In this case the curve of the distribution resulting from the process with salt (2) is the closest to a quadratic curve. The ion concentration distributions of TI", K", and Na within the glass after processing with salt baths (2) and (4) are respectively indicated in FIGS. 9 and 10, in each of which the concentration distributions of Tl K and Na are indicated by a continuous line, an intermittent line, and a dot-and-dash line, respectively: The concentration taken as the ordinate in each of FIGS. 9 and 10 is to an arbitrary scale.

From FIGS. 9 and 10, it can be observed that an increase in the concentration of TiNO among the salts from 0.5 percent to 0.9 percent results in a lowering of the rate of the proportion of decrease in the ion concentration of Tl from the glass interior outward toward the surface.

Except for the feature of admixing into the ion source to be placed in contact with the glass the same ion as the ion within the glass to be substituted, this specific example does not differ essentially from the first described specific example. Each of the first and second ions is not necessarily limited to a single kind but may contain a plurality of kinds of ions. Furthermore, the glass to be processed may contain, in addition to the first ion, other ions to be substituted by ions within the salt. In the case of this example, also, it is preferable 18 that the glass structure contain Tl and, moreover, that the ion source contain alkali metal ions.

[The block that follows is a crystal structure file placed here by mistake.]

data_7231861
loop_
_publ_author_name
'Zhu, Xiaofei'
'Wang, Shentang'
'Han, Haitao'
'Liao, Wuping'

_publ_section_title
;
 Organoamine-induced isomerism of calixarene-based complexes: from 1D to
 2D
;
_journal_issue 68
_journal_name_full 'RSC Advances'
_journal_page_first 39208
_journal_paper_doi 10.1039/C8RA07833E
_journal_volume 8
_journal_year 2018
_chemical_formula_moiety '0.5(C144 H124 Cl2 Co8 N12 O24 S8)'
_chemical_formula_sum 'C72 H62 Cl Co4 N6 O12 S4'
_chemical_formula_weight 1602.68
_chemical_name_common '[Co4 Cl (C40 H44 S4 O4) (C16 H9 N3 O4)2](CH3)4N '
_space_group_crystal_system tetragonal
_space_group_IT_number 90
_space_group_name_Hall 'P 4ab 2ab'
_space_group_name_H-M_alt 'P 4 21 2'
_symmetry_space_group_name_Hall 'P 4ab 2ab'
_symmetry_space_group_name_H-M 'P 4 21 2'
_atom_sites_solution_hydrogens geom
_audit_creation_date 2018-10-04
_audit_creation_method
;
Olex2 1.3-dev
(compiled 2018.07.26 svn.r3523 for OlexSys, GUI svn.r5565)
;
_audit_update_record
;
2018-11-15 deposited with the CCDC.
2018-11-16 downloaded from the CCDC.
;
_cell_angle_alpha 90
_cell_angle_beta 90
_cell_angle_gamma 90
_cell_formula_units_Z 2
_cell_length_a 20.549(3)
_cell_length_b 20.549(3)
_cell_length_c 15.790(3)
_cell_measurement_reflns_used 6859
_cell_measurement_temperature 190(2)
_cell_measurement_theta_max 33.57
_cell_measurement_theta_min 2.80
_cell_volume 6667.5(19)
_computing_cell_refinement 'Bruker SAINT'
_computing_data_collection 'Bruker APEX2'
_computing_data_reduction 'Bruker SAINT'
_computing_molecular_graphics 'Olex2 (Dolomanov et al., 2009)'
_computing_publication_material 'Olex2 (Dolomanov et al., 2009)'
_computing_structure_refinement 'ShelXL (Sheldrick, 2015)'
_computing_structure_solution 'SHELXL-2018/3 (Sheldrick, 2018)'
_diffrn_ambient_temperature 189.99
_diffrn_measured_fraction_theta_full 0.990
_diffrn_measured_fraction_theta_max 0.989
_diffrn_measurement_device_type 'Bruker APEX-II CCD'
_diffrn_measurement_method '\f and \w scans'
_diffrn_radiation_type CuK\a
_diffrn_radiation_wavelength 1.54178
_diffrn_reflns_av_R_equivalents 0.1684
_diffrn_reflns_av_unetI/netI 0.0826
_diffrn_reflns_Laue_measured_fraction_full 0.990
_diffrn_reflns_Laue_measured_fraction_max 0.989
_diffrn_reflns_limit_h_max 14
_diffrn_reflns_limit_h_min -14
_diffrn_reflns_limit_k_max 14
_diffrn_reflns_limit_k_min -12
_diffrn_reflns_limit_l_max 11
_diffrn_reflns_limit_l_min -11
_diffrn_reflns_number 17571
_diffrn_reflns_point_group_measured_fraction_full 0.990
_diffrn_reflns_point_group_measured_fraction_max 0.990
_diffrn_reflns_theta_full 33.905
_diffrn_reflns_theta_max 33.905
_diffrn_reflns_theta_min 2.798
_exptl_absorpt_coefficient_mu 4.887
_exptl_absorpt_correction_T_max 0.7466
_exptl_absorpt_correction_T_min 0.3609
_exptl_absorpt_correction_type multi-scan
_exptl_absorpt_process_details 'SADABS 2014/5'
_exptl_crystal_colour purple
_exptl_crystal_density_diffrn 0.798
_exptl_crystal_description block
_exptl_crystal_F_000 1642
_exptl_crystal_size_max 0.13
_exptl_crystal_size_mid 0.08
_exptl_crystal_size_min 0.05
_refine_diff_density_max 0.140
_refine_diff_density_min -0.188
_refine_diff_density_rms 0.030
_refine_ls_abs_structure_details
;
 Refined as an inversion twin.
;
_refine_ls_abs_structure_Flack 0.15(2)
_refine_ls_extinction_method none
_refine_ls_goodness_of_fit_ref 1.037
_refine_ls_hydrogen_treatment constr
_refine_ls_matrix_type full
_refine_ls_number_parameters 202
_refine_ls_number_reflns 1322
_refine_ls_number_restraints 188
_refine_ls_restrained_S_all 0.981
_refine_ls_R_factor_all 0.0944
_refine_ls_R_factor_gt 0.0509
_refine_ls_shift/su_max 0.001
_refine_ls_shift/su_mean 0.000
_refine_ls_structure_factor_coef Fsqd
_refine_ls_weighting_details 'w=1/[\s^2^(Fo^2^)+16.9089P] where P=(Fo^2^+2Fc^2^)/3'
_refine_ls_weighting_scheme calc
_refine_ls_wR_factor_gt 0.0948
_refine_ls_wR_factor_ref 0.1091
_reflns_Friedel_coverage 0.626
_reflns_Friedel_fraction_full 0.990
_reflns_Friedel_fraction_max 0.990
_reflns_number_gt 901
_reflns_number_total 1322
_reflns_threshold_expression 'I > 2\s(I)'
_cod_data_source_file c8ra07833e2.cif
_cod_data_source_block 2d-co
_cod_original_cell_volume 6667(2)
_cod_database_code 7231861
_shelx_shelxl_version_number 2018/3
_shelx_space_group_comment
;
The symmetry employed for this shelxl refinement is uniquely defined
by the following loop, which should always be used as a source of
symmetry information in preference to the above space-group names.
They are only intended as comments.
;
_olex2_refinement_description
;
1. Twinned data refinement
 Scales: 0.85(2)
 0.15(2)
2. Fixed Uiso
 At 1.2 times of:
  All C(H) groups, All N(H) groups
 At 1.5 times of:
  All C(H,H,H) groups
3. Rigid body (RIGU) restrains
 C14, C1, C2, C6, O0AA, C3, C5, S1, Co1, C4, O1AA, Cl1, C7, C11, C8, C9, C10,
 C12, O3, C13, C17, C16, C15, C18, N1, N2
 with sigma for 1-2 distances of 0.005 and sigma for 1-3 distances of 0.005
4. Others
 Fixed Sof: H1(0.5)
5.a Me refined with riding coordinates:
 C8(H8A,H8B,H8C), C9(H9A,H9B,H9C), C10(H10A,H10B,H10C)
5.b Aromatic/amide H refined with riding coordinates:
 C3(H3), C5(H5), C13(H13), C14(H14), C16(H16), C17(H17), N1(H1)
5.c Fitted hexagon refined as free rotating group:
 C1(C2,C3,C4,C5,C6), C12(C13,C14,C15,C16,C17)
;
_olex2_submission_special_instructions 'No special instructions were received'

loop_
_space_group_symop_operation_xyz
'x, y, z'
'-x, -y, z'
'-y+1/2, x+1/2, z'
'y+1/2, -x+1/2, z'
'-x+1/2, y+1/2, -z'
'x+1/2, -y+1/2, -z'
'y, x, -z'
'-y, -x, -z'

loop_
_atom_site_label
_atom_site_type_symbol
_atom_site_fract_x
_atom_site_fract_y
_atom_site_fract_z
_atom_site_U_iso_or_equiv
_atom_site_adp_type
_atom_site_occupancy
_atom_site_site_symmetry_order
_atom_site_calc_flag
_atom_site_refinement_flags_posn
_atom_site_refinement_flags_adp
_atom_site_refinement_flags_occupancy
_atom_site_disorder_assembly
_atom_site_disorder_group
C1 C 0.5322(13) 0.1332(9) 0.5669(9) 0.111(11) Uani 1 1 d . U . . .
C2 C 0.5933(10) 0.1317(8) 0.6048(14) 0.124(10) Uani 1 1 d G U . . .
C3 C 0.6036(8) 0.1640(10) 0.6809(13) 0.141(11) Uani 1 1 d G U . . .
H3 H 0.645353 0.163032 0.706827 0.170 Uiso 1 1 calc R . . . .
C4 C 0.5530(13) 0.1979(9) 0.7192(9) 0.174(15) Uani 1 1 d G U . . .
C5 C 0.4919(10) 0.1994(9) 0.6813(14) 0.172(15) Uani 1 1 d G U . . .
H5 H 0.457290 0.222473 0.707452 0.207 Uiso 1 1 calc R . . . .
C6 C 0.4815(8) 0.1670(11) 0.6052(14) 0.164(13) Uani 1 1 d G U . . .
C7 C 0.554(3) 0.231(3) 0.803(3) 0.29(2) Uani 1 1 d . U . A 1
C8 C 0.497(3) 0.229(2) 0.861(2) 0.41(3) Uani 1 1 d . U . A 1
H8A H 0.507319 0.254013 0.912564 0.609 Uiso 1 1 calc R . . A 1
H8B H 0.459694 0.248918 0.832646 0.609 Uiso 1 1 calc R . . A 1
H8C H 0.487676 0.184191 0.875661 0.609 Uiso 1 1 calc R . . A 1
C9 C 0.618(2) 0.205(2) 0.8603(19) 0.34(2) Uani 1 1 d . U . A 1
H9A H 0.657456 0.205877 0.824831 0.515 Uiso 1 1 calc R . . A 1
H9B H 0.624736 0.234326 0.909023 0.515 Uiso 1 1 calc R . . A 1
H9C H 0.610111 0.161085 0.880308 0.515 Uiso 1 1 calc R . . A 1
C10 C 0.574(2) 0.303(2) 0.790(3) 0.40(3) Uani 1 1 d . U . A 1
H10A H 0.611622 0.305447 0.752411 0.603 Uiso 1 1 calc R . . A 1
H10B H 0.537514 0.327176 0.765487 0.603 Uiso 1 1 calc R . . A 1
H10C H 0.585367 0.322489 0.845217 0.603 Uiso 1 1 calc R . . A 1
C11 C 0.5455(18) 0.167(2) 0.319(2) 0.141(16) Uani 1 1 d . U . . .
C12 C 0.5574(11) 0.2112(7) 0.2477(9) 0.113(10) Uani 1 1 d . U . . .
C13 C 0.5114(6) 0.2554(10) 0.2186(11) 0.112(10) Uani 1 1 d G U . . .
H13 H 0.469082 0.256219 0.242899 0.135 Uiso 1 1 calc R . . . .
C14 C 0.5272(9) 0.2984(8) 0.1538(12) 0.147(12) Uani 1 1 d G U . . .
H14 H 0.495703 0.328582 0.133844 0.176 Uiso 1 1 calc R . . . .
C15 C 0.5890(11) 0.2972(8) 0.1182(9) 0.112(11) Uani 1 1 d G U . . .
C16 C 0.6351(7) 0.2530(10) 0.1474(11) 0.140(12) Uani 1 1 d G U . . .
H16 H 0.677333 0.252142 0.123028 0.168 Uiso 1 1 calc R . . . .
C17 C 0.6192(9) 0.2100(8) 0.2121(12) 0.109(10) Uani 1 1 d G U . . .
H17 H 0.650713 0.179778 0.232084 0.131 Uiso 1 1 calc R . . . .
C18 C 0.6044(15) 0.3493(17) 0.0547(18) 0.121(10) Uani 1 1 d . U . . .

In the case wherein a glass fibre containing ions of high degree of contribution to increase in the refractive index as, for example, thallium ions, is placed in contact with a source of ions on low degree of contribution as, for example, alkali metal ions, thereby to cause substitution of the ions, the concentration distribution of each kind of ion is derivable as a solution of the diffusion equation, and, as a result of the process during the time until the ions of the source reach at least the centre of the fibre by diffusion, a refractive index distribution conforming to an ideal quadratic curve is produced near at least the centre of the fibre structure.

However, in spite of the establishment of a refractive index distribution of this nature near the centre, the refractive index of the fibre interior nearer the surface tends to deviate easily and more greatly from the above described distribution. Since this surface layer accompanied by this deviation impairs the light-conducting characteristics of the fibre structure, it is preferable to remove this layer. Ordinarily, the excellent light-conducting characteristics can be preserved by removing a surface layer of a thickness which is approximately 20 percent of the radius of the fibre structure.

While this surface layer removal is carried out along the periphery of the fibre as viewed in cross section, it is not necessarily carried out over the entire length of the fibre in the longitudinal direction thereof, the necessary length of removal being at least WV 2 a. While this surface layer removal is most preferably accomplished by etching the fibre with an aqueous solution of hydrofluoric acid, the fibre surface alternatively may be removed by grinding.

Another example of the aforementioned source of another cation is a glass containing this ion. This ion source is caused to contact a base glass structure to be subjected to ion exchange by covering the base glass structure with this ion source glass, causing the two glasses to fuse together, and maintaining the resulting fused structure at a temperature at which the two kinds of ions can migrate.